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US says Assad must go, timing down to negotiation
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US Secretary of State John Kerry (R) and British Foreign Secretary Phillip Hammond descend the steps at the British Foreign Office in London, United Kingdom, before holding a joint press conference, on September 19, 2015. (AP Photo)

US Secretary of State John Kerry (R) and British Foreign Secretary Phillip Hammond descend the steps at the British Foreign Office in London, United Kingdom, before holding a joint press conference, on September 19, 2015. (AP Photo)

London, Reuters—US Secretary of State John Kerry said on Saturday Syria’s President Bashar Al-Assad has to go but the timing of his departure should be decided through negotiation.

Speaking after talks with British Foreign Secretary Philip Hammond in London, Kerry called on Russia and Iran to use their influence over Assad to convince him to negotiate a political transition.

Kerry said the United States welcomed Russia’s involvement in tackling the Islamic State of Iraq and Syria (ISIS) in Syria but a worsening refugee crisis underscored the need to find a compromise that could also lead to political change in the country.

“We need to get to the negotiation. That is what we’re looking for and we hope Russia and Iran, and any other countries with influence, will help to bring about that, because that’s what is preventing this crisis from ending,” said Kerry.

“We’re prepared to negotiate. Is Assad prepared to negotiate, really negotiate? Is Russia prepared to bring him to the table?”

Russia’s buildup at Syria’s Latakia airbase has raised the possibility of air combat missions in Syrian airspace. Heavy Russian equipment, including tanks, helicopters and naval infantry forces, have been moved to Latakia, US officials say.

Kerry said of Assad’s removal: “For the last year and a half we have said Assad has to go, but how long and what the modality is . . . . that’s a decision that has to be made in the context of the Geneva process and negotiation.”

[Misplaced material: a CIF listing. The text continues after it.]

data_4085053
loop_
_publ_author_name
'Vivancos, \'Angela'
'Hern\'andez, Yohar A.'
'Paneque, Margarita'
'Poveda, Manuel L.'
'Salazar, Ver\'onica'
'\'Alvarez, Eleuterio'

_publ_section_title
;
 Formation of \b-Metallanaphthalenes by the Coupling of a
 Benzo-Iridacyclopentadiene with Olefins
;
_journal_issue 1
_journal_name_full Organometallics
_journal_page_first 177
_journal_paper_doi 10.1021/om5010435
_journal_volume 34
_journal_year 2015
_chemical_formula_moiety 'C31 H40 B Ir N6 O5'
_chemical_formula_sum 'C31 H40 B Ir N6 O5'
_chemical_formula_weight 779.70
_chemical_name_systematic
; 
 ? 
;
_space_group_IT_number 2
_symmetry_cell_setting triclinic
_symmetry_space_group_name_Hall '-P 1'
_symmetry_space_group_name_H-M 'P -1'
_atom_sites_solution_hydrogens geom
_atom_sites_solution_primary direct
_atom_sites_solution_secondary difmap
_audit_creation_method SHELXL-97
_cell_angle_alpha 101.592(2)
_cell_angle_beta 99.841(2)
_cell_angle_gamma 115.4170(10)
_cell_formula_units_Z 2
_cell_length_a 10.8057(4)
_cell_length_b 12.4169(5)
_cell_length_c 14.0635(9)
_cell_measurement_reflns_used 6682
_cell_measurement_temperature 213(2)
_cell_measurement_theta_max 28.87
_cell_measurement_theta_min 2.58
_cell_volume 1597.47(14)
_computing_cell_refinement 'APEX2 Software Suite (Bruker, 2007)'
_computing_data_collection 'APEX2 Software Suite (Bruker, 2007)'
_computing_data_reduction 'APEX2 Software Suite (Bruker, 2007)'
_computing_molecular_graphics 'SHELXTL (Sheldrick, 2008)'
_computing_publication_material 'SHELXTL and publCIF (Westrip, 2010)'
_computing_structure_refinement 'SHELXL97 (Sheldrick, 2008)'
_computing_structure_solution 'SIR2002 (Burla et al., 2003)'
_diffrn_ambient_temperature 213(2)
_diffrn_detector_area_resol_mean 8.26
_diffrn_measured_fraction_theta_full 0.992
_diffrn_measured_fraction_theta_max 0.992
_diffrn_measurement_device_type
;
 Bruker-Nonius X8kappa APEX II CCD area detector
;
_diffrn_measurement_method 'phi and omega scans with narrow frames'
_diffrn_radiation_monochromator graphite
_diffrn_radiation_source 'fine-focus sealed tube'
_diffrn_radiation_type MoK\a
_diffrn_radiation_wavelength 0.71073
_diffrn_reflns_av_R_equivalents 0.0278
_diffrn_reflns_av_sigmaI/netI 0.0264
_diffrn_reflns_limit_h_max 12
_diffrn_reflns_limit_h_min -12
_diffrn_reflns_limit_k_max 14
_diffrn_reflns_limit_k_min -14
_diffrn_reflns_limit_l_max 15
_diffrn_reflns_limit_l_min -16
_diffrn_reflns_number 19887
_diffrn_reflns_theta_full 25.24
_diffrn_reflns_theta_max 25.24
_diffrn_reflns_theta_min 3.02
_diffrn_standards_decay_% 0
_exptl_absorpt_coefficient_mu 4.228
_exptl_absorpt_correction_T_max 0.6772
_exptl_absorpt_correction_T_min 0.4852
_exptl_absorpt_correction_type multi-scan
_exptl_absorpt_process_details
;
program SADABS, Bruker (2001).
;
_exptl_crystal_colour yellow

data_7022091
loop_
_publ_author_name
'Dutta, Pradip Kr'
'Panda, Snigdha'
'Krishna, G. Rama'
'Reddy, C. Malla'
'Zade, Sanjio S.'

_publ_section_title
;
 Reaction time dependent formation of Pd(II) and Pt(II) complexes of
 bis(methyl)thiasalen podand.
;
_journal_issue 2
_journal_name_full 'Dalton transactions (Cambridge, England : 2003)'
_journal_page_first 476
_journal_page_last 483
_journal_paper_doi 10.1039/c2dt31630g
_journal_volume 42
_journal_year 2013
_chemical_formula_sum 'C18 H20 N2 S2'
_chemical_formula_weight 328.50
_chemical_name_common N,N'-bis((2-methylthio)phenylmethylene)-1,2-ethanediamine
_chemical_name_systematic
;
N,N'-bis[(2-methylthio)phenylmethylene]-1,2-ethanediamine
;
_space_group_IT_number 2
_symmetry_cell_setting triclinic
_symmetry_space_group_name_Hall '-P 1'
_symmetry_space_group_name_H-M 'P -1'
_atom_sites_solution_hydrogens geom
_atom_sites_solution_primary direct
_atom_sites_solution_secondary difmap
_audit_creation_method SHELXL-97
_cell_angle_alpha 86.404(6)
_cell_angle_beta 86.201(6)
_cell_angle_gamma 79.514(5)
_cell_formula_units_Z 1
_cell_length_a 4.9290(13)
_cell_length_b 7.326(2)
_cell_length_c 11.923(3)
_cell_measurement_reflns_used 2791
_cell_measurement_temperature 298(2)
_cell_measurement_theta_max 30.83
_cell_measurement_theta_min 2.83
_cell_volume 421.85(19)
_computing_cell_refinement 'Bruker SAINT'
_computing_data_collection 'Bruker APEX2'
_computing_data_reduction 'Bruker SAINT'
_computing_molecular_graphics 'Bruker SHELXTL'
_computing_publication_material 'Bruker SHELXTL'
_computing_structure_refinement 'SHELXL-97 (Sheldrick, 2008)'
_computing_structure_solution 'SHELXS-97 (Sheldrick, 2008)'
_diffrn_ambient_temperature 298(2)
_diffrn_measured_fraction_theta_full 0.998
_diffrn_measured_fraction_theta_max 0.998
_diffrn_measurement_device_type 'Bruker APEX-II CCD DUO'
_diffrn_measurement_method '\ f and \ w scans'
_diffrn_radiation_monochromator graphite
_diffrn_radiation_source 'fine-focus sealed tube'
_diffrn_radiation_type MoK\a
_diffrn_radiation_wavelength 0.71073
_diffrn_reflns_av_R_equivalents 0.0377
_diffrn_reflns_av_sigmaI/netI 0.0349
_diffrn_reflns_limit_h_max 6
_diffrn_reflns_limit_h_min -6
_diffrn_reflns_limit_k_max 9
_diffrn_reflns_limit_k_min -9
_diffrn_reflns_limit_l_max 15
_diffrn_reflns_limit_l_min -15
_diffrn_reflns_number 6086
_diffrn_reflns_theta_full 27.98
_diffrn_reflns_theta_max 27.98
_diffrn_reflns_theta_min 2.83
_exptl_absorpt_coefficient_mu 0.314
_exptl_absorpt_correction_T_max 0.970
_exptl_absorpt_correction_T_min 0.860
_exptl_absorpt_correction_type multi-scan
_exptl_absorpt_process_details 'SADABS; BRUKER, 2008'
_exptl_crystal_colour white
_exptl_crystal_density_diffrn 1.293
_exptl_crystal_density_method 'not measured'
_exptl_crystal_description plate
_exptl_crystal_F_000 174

Kerry added: “It doesn’t have to be on day one or month one . . . there is a process by which all the parties have to come together and reach an understanding of how this can best be achieved.”

Kerry said he did not have a specific time frame in mind for Assad to stay. “I just know that the people of Syria have already spoken with their feet. They’re leaving Syria.”

Hammond, who on September 9 said Britain could accept Assad staying in place for a transition period, said Assad could not be part of Syria’s long-term future “but the modality and timing has to be part of a political solution that allows us to move forward.”

Hammond said the situation in Syria was now more complicated with Russia’s increased military involvement in the country.

“Because of the Russian engagement the situation in Syria is becoming more complicated and we need to discuss this as part of a much bigger problem—the migration pressures, the humanitarian crisis in Syria as well as the need to defeat ISIL,” he said, using an alternative acronym for the extremist group.

Asharq Al-Awsat

Asharq Al-Awsat

Asharq Al-Awsat is the world’s premier pan-Arab daily newspaper, printed simultaneously each day on four continents in 14 cities. Launched in London in 1978, Asharq Al-Awsat has established itself as the decisive publication on pan-Arab and international affairs, offering its readers in-depth analysis and exclusive editorials, as well as the most comprehensive coverage of the entire Arab world.

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